Volkswagen is known for expertise in making hatchbacks with one particular model that begins with G and ends with F being a benchmark for all that a hatchback can and should be. But hatchbacks are not always the family car of choice anymore, so there is a lot riding on the shoulders of the new Volkswagen Tiguan, generation 2 of the brand’s compact SUV.
Based on the Golf’s MQB platform but with taller ‘legs’, the Volkswagen Tiguan should bring a lot of the Golf’s good qualities to the SUV segment.
With pricing starting in Ireland at €29,085 for petrol models, and now €30,895 for diesels (thanks to the introduction of a lower powered 2.0-litre model), the Volkswagen Tiguan is at the more premium end of the compact SUV market that includes rivals such as the SEAT Ateca, Kia Sportage and Nissan Qashqai.
Styling is classic Volkswagen – it’s simple with sharp lines, while tasteful chrome adds a premium finish. Inside, the dashboard layout is almost the same as the Volkswagen Golf, so it’s easy to use and interact with, while the quality is also excellent. Infotainment is provided via a touchscreen (5” or 8” depending on model) and an impressive digital instrument panel is standard on Highline models (from €36,870).
Standard equipment includes air con, 17” alloys, lane departure warning and lane assist, while Comfortline models (from €32,960) like the one tested add high beam assist, silver roof rails, front fog lights, rear privacy glass, parking sensors and adaptive cruise control. Highline models add the digital instrument panel, 18” alloys, automatic parking, rear parking camera, LED lights, heated seats and updated styling.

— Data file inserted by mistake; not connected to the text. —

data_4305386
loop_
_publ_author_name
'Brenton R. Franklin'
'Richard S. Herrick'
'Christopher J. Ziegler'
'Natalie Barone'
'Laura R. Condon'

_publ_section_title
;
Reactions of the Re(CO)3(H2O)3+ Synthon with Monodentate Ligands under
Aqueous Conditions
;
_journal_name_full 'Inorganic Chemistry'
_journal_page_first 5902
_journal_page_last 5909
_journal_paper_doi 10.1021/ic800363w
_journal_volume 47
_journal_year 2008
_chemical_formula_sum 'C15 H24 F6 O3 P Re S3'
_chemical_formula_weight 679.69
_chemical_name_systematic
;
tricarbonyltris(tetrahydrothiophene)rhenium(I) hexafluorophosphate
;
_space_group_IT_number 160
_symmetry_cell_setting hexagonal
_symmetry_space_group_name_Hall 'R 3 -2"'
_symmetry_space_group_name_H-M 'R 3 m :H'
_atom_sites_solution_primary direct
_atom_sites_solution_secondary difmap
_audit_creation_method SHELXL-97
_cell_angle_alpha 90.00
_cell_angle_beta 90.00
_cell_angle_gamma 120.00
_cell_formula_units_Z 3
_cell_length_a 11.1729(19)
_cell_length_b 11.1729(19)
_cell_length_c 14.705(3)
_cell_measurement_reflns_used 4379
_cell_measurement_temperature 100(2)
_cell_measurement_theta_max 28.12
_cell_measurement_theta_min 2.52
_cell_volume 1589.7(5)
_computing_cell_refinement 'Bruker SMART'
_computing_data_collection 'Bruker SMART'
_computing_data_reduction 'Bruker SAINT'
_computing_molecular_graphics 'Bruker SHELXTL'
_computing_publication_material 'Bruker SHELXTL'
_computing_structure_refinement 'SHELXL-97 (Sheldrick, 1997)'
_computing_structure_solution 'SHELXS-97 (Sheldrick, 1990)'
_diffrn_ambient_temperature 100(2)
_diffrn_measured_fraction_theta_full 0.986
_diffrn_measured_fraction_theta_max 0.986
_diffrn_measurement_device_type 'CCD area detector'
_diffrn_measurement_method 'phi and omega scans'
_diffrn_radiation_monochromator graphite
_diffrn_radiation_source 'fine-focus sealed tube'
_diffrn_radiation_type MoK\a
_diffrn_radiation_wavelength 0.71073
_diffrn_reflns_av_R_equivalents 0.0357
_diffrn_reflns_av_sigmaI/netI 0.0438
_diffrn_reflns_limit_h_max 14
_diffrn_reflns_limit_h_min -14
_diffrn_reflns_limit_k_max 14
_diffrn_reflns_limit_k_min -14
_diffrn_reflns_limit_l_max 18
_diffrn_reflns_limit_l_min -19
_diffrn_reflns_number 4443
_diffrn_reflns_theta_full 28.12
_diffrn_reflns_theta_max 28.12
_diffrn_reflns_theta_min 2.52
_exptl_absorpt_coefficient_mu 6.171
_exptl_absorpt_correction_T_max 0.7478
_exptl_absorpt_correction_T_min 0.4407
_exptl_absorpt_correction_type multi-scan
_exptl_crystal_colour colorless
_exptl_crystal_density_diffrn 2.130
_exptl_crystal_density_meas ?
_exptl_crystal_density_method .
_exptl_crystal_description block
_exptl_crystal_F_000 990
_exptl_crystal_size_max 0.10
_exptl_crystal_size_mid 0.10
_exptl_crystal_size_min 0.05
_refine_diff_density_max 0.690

As a family car, the Tiguan performs well with a comfortable cabin for five. Headroom is excellent all round and the footwells in the rear are large. The middle seat is comfortable enough for a child but legroom is restricted by the transmission tunnel. The boot is square and easy to access, with a spacious 615 litres available.
Volkswagen has now expanded the Tiguan range in Ireland to include a 2.0-litre diesel with 115hp power output. This model joins the 125hp 1.4-litre TSI petrol and the 150hp, 190hp and 240hp variants of the 2.0-litre TDI diesel.
The Tiguan is very good to drive for a tall SUV with predictable handling and nicely-judged steering . There is lean in the corners but it’s all well-contained and it’s easy to cover ground in the Tiguan quickly and safely. The Tiguan has inherited good comfort and refinement genes and overall it’s a relaxed and easy drive.
For buyers looking for a diesel Tiguan the new 115hp 2.0-litre TDI knocks nearly €2000 off the price of the higher powered 150hp version. On paper, there is not much between these engines: same torque (340Nm) and less than 2 seconds between them in a sprint to 100kmh. They both fall into the same emissions class and claimed fuel economy is the same too.
However on the road the difference is apparent and you notice the power that is missing. It’s adequate but overtaking manoeuvres need to be planned a little more as you just do not get the same burst of speed. There is also less flexibility so you will be grappling with the gearbox to get any urgent sense of acceleration.
Yet it does just about enough to make the Tiguan worth a stretch in budget.
The compact SUV segment has been dominated in recent years by Japanese and Korean rivals who beat the Tiguan on price and standard equipment, yet the Volkswagen bounces back with a high quality feel, sophisticated design, smart cabin, and a faultless drive.
Model tested: Volkswagen Tiguan 2.0-litre 115hp Comfortline
Price: €32,960 (Range starts at €29,085)
Engine: 2.0-litre turbo diesel
0-100km/h: 10.9 seconds
Top speed: 185km/h
CO2 emissions: 123g/km
Motor tax: €270 per year
If you are looking for a compact SUV, you might also like this review of the Kia Sportage.